Take the following as comparison. There is more yellow on the georectified top map than the original shown beneath. Your first impression is slightly different depending on which map you look at. The way your brain assimilates the image is based entirely on the area that each colour fills. This impact is subtle on some maps, profound on others.

And what of the impact on those nice round proportional symbols?

Not round any more so our ability to assess relative size is impeded.

At least you can toggle between the georectified maps and the original plates but here's my very simple beef with this work...why not use an Albers digital basemap? Why go to all that effort of making the old maps fit a completely inappropriate projection when the original authors had already chosen the right projection? Why let the tail of the default web map projection dictate the needs of the new digital version? There was nothing about the digital version that demanded Web Mercator. Just reconfigure your map app to use Albers and you not only save a considerable amount of work processing all those maps to nicely fit Web Mercator, you actually preserve the use of the correct projection.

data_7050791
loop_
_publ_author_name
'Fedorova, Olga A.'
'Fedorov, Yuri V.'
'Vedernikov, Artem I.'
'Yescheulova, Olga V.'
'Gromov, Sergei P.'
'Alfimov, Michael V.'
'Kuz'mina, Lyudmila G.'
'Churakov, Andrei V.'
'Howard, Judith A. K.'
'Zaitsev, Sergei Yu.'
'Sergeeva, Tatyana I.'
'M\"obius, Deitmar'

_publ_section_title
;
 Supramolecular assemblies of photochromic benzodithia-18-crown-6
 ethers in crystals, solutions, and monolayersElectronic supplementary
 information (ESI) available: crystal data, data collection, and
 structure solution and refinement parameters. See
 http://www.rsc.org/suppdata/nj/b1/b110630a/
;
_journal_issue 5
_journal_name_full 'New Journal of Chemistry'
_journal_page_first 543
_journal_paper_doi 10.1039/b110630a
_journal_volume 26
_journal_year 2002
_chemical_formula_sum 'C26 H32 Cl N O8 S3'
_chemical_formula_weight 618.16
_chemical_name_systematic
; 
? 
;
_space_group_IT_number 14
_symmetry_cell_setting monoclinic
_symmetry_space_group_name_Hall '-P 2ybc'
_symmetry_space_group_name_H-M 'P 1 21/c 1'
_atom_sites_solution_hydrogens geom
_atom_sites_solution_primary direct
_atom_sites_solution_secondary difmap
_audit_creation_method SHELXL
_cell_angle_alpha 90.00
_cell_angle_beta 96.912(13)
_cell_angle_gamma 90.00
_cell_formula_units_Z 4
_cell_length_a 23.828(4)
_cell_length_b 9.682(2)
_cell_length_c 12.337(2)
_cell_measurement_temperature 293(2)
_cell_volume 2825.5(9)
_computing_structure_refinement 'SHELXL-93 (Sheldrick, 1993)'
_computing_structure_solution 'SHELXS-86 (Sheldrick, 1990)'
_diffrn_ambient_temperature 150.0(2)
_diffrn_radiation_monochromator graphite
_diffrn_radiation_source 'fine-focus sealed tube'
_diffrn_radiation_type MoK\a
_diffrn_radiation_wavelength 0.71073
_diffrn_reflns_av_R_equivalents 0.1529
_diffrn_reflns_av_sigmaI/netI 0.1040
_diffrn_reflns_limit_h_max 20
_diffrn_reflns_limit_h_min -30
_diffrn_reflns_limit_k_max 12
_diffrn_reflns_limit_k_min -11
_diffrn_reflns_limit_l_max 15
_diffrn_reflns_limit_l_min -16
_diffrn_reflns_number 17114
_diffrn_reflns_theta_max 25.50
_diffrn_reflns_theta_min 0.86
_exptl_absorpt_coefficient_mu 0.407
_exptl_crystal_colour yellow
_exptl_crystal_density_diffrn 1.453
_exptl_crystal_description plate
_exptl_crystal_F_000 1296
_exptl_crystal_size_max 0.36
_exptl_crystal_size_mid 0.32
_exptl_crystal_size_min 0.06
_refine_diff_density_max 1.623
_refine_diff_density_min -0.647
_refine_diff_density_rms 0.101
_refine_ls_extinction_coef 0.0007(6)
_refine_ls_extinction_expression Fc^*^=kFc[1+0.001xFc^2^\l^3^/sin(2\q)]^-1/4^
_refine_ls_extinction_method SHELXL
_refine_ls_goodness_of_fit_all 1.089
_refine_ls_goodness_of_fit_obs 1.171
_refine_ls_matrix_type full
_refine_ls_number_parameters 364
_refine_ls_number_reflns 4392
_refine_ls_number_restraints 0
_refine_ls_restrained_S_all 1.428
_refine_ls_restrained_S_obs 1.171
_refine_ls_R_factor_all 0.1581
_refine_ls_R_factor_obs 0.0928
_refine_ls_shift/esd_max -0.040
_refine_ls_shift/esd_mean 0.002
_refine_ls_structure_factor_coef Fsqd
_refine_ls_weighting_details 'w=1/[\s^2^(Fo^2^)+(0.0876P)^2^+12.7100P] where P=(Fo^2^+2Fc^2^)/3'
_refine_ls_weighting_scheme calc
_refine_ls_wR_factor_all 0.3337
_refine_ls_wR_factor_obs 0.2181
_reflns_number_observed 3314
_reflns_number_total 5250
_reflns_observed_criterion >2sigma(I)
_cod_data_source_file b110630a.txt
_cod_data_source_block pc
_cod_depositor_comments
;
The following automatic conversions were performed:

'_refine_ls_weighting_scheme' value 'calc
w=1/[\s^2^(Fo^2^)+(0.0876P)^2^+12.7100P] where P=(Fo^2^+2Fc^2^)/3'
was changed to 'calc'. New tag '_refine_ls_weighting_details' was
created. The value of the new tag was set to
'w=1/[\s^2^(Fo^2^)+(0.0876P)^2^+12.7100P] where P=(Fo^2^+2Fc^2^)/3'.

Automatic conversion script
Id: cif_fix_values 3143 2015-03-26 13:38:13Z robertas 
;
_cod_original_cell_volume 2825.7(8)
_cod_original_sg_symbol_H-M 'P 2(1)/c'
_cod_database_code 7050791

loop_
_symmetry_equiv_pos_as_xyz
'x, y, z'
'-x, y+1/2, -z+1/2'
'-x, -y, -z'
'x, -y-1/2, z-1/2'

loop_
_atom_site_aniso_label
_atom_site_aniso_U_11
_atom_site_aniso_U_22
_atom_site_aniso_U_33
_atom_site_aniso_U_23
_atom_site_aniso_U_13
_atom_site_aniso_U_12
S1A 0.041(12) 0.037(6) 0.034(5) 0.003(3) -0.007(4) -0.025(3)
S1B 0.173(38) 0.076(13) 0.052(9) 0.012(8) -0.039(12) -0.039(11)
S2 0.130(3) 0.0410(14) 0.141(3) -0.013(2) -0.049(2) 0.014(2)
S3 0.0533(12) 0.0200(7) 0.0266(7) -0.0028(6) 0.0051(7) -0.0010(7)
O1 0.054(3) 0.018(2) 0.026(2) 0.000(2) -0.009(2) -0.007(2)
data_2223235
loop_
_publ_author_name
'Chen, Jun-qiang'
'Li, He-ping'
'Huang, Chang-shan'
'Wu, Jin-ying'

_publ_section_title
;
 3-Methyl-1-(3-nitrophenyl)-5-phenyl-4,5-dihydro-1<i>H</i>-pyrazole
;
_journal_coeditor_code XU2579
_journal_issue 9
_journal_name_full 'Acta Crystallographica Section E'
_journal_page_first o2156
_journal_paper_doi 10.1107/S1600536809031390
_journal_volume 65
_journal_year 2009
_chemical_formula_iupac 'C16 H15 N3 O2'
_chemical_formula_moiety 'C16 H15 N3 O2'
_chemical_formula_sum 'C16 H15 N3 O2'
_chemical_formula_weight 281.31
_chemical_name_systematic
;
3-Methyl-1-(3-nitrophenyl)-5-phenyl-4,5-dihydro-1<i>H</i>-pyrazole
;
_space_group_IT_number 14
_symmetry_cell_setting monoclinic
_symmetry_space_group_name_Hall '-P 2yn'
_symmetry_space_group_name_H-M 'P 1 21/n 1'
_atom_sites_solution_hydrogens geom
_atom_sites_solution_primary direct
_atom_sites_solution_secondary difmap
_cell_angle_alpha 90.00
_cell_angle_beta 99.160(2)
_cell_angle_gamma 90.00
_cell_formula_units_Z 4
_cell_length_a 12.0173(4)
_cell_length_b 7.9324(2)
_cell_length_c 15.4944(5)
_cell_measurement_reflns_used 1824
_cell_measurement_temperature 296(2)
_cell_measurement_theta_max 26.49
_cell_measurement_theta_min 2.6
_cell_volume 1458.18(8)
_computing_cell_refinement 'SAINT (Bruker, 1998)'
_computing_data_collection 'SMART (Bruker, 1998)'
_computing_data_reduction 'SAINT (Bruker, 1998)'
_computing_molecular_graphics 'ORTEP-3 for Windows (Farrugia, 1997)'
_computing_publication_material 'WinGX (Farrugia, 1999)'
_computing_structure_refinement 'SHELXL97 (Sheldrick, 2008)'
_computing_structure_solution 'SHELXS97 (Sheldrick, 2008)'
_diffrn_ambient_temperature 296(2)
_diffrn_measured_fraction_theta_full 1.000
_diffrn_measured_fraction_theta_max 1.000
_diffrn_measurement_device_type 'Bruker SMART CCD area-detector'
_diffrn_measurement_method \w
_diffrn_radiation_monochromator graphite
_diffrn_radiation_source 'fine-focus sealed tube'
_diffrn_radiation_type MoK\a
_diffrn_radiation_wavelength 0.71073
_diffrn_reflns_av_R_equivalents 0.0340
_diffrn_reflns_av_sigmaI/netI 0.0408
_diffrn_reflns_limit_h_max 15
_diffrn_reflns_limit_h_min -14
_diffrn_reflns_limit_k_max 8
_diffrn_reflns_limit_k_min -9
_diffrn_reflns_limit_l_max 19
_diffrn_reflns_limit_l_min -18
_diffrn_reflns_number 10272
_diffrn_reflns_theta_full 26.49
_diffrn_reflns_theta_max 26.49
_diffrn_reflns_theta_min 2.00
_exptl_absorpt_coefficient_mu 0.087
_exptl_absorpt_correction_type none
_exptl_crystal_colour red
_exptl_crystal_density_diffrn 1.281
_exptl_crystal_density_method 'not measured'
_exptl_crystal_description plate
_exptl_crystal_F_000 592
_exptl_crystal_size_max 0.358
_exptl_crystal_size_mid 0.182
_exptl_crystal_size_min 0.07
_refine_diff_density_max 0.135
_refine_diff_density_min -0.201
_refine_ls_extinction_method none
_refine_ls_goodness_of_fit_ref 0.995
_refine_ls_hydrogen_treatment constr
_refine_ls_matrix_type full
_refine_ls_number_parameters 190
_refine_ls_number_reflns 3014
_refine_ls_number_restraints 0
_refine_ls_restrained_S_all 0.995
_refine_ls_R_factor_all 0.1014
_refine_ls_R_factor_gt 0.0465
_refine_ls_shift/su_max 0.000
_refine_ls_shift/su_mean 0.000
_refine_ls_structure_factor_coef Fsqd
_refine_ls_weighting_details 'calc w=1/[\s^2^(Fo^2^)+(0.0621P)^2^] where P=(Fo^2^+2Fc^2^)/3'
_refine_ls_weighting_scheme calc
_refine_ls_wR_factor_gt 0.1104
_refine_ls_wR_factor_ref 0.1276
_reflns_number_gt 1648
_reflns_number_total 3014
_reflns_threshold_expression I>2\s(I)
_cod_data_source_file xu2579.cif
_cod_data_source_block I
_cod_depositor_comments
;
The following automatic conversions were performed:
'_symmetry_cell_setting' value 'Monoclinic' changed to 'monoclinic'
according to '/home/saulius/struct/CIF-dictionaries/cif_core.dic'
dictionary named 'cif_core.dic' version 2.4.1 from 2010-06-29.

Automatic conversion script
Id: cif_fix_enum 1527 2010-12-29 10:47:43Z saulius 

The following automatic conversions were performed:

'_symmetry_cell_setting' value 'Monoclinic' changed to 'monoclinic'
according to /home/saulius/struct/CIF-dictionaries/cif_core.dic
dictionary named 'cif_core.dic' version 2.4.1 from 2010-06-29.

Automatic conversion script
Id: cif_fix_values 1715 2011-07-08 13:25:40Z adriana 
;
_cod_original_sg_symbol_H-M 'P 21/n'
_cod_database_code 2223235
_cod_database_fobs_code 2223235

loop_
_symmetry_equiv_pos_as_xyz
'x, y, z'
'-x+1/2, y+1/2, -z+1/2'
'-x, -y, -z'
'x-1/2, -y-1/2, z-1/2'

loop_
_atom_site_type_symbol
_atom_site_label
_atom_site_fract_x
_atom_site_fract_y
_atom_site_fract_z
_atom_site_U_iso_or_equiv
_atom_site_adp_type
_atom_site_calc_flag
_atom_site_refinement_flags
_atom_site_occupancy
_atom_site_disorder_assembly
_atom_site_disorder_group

What a shame...a terrific project with so many good elements but one utterly incomprehensible cartographic howler. They're not the first to fall into this trap though. Plenty of other large, highly lauded projects have also taken the Web Mercator route rather than tackle the issue of projections properly.

Tuesday, 7 January 2014